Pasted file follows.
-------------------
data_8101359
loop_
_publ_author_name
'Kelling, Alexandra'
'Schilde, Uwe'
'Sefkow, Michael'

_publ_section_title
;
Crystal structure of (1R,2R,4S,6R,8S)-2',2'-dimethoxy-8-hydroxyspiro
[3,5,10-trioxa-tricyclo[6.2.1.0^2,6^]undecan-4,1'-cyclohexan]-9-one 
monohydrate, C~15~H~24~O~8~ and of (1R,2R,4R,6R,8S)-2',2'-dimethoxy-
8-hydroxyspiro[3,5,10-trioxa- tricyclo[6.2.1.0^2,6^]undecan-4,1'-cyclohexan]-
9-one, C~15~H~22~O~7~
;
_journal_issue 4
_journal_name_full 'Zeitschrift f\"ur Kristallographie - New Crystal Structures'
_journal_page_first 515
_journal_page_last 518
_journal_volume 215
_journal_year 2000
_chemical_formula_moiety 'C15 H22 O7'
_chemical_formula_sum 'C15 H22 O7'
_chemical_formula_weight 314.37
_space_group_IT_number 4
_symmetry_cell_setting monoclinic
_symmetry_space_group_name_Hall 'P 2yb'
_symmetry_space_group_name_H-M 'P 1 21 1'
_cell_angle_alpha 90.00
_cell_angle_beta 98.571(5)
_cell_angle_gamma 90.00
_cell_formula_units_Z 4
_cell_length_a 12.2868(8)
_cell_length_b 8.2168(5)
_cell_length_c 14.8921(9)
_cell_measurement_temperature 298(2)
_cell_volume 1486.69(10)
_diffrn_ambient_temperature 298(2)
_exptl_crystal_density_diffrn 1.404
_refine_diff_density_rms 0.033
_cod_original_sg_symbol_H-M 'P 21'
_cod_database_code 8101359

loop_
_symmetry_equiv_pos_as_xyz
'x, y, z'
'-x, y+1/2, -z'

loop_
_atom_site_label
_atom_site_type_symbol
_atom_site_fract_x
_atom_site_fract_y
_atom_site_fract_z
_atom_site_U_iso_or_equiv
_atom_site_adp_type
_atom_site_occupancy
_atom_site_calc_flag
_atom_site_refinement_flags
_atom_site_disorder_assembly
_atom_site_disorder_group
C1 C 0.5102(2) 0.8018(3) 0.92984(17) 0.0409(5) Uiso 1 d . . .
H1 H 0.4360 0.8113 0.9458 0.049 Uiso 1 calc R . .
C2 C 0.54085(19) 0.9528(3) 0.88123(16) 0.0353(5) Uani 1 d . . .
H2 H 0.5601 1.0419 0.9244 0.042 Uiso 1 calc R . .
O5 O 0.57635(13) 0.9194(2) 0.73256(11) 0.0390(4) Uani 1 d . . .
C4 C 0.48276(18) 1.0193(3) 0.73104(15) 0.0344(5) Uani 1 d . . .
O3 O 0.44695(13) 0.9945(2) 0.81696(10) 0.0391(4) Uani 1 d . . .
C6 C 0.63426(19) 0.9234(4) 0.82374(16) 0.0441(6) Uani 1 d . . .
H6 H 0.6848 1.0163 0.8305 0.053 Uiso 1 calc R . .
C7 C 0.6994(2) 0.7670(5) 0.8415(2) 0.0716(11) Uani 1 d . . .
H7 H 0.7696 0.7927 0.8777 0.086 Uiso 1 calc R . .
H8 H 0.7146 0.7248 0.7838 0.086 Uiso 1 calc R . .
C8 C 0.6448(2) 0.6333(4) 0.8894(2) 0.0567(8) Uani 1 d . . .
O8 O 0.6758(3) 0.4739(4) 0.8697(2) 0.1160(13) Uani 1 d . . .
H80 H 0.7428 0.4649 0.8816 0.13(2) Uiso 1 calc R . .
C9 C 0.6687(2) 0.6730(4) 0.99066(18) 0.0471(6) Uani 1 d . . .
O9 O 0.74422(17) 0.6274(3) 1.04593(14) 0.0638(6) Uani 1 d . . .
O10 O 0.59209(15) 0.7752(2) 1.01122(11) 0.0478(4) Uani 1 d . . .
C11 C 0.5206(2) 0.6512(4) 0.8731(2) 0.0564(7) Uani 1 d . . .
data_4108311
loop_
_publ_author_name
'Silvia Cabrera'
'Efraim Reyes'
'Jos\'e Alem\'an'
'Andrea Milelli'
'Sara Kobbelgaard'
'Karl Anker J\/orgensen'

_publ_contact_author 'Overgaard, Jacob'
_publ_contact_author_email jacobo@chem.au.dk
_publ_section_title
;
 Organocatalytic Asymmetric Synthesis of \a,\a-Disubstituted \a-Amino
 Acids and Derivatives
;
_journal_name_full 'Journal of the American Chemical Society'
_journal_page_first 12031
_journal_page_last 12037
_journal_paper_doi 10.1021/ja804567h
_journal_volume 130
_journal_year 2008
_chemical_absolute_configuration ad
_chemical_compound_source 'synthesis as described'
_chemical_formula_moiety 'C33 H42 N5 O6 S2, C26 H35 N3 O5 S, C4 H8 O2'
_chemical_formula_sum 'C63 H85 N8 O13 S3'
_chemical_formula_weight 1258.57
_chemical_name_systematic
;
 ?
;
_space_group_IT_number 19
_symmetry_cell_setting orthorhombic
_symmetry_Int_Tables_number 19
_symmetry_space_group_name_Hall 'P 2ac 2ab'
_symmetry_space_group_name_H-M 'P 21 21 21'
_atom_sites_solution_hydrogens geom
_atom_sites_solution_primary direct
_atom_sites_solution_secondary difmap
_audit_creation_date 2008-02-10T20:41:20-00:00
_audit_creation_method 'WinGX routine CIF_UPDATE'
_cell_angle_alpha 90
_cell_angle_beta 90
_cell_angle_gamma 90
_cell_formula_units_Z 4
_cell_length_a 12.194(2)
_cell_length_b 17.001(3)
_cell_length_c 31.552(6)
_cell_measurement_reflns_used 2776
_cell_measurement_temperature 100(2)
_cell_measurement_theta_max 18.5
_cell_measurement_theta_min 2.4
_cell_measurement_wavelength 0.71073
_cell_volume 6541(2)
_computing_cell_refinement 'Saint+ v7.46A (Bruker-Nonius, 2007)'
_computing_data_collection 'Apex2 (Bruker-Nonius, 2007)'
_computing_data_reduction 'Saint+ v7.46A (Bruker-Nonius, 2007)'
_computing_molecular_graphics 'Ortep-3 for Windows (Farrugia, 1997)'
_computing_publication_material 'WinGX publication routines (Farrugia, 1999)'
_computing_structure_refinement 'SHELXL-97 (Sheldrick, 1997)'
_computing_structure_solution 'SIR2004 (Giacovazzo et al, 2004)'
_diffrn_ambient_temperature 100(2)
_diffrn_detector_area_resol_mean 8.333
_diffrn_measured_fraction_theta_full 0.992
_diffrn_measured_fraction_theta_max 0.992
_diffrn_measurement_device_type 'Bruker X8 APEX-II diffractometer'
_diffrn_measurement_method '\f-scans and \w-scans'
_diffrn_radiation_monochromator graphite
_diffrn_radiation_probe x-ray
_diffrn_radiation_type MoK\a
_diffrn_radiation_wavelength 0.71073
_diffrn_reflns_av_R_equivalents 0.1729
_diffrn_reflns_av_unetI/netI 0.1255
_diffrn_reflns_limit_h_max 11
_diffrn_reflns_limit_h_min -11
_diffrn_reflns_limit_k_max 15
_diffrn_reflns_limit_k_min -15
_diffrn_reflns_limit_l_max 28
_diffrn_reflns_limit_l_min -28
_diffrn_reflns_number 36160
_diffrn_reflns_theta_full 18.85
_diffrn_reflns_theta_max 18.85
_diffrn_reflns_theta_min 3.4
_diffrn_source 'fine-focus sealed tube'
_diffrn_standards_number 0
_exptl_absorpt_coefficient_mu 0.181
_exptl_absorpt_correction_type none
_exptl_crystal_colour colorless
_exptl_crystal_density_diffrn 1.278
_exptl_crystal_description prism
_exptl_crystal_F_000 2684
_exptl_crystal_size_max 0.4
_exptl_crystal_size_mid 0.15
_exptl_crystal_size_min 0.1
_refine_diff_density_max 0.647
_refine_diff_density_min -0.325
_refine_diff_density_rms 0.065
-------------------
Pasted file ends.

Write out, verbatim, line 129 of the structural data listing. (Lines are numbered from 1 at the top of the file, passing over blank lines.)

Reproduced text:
_cell_measurement_theta_min 2.4